• Variations in mantle compositions can cause 1-2 % of density difference, as can P-T variations. Mantle phase transitions enhance the effect of temperature increase (up to 100%) if the crust is thin.

  • Crustal densities vary by >10% due to composition and >10% due to P-T in the same rock. Dehydration reactions cause massif densification upon heating and therefore counteract thermal expansion during T increase. Re-hydration will lower density without any increase in temperature.

  • Restitic wet meta-pelites have Dr comparable to wet meta-mafic crust. Absolute densities of sub-Moho meta-mafic crust exceed mantle densities whereas more pelitic compositions approach mantle densities.

  • Intra-cratonic basins: response to episodic compression will be stepwise subsidence. Compressional events are preserved in the sedimentary record due to phase transitions and densification of the lower crust.

  • Lower crustal metamorphism due to heating can account for the extra mass needed to explain the preservation of orogenic roots and foreland basins after the end of compression.

  • Remarks: Dehydration reactions are less inhibited by kinetics compared to dry reactions. But: Dehydration usually only happens once. The models proposed here require efficient drainage of fluids. Mafic rocks may also dehydrate and densify during decompression (-b).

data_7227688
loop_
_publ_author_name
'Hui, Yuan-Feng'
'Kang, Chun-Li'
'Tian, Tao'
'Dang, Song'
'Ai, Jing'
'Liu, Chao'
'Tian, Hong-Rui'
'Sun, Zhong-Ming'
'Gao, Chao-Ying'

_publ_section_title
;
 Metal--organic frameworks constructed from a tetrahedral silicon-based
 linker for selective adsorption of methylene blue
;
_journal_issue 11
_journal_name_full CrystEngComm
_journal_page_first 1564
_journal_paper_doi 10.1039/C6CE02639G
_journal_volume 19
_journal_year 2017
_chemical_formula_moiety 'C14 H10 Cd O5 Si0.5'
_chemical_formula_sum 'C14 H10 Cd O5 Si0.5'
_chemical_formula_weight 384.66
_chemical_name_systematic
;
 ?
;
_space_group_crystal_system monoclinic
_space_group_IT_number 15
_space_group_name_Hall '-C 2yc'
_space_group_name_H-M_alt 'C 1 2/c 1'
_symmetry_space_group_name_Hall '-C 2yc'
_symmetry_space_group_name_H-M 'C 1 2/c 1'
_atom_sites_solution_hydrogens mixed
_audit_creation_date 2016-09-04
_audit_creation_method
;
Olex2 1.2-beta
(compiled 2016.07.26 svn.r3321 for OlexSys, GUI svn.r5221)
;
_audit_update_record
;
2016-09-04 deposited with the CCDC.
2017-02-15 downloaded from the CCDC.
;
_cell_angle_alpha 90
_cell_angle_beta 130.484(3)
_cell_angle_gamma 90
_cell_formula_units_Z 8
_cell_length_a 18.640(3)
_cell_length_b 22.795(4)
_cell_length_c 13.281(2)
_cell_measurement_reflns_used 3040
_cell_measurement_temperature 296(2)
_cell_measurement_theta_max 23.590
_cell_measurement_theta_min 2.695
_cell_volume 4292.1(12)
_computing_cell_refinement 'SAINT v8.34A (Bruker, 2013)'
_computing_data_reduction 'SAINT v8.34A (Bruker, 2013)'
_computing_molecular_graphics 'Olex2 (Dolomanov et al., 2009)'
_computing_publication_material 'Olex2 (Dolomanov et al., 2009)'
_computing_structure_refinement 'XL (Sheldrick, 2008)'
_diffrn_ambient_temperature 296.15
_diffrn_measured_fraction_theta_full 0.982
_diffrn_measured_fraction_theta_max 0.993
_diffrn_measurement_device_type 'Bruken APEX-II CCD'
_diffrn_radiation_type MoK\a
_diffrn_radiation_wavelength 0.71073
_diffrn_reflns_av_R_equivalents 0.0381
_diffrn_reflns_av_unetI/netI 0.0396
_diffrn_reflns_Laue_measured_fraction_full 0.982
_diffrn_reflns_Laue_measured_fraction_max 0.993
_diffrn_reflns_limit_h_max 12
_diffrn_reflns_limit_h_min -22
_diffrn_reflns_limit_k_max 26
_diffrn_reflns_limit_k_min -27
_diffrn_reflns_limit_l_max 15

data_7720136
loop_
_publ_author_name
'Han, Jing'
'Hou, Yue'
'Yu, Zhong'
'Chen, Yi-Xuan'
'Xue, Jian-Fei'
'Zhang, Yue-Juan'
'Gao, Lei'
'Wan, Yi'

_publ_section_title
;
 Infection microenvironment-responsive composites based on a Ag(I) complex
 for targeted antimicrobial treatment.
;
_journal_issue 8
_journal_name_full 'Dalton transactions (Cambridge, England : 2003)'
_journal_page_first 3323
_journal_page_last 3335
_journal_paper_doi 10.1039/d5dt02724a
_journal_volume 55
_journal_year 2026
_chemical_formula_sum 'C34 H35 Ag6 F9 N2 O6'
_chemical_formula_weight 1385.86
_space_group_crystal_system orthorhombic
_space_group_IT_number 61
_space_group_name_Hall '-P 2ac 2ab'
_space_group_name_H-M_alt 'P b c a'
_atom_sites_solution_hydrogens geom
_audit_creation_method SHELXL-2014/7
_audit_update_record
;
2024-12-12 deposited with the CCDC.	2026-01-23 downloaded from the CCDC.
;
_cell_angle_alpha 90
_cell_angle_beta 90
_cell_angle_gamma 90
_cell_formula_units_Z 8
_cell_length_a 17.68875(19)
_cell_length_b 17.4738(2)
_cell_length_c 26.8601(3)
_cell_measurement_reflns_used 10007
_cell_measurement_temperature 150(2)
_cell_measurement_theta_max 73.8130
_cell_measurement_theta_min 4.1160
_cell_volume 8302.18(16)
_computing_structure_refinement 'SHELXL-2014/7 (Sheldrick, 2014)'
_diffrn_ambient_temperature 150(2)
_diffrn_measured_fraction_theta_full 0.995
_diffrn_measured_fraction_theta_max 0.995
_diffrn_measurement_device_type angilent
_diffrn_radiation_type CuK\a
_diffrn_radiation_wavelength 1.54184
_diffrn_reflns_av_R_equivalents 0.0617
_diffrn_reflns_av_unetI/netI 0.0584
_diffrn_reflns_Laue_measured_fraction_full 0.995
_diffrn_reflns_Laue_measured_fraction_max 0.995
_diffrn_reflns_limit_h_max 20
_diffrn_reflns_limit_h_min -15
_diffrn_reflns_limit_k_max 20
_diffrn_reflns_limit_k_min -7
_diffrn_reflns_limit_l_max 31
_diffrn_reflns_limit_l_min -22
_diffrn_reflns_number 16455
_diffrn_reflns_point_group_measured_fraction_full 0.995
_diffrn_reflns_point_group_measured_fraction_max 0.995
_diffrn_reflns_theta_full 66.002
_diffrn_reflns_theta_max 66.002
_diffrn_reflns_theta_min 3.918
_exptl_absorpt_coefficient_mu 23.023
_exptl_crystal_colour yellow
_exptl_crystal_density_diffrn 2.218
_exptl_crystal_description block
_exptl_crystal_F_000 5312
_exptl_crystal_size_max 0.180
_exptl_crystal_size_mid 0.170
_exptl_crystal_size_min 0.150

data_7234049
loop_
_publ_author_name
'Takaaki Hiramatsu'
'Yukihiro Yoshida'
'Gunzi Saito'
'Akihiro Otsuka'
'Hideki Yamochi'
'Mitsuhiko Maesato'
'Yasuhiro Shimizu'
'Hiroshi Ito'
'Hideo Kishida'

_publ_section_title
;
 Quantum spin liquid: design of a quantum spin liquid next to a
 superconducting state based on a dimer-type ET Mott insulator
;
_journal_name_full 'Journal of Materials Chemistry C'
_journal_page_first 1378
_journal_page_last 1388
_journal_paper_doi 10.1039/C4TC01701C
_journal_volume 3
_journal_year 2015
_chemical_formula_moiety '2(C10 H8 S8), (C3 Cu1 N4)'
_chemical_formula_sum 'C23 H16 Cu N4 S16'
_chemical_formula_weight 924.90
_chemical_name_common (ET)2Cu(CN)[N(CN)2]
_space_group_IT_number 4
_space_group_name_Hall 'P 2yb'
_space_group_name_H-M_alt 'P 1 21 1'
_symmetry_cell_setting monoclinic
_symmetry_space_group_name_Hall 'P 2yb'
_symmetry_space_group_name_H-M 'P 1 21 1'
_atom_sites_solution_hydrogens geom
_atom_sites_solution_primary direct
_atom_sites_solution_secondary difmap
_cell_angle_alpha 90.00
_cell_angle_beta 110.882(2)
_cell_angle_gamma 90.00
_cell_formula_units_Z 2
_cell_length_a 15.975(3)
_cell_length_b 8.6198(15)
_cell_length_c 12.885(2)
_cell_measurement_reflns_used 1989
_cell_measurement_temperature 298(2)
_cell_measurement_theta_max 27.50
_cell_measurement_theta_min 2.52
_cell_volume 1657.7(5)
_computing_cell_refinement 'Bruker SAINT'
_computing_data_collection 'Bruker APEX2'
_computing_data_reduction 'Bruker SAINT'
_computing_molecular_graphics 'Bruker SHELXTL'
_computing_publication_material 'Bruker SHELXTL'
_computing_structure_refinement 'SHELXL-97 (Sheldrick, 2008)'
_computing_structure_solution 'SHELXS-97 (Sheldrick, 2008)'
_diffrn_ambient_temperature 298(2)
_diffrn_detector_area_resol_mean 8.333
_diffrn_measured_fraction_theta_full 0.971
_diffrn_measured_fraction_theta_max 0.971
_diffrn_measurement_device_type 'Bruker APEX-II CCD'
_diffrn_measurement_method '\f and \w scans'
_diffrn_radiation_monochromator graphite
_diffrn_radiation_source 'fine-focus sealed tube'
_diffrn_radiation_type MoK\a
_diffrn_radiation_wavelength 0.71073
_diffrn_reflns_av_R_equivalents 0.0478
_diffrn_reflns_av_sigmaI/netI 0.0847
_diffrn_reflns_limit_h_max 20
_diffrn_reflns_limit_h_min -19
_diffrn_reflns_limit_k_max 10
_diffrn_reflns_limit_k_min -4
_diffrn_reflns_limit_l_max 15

A phase transition model for basins

Densification by compression and heating

Densification by decompression

20-40 km

300-476 ºC

Densification by compression

Systematic density changes in buried crustal layer (f(composition)

  • Initial layer thickness: 20 km

  • Initial layer depth: 20-40 km

  • Initial lithosphere thickness: 140 km

Semprich et al., 2010, IJES


A phase transition model for basins

lower crustal metamorphism due to burial and heating

Crustal burial and metamorphism

homogeneous thickening

lithospheric folding

Vermeesch et al., 2004

D. James, Nature, 2002


A phase transition model for basins

Model for the E. Barents Sea (Semprich et al. 2010)


A phase transition model for basins

Typical subsidence in cratonic basins worldwide

Armitage & Allan, 2010


A phase transition model for basins

Preservation of orogenic roots

Fischer (2002)

R = h/m

Dr =

300 kgm-3

D. James, Nature, 2002


A phase transition model for basins

Fischer, Nature 2002


A phase transition model for basins

Fischer, Nature 2002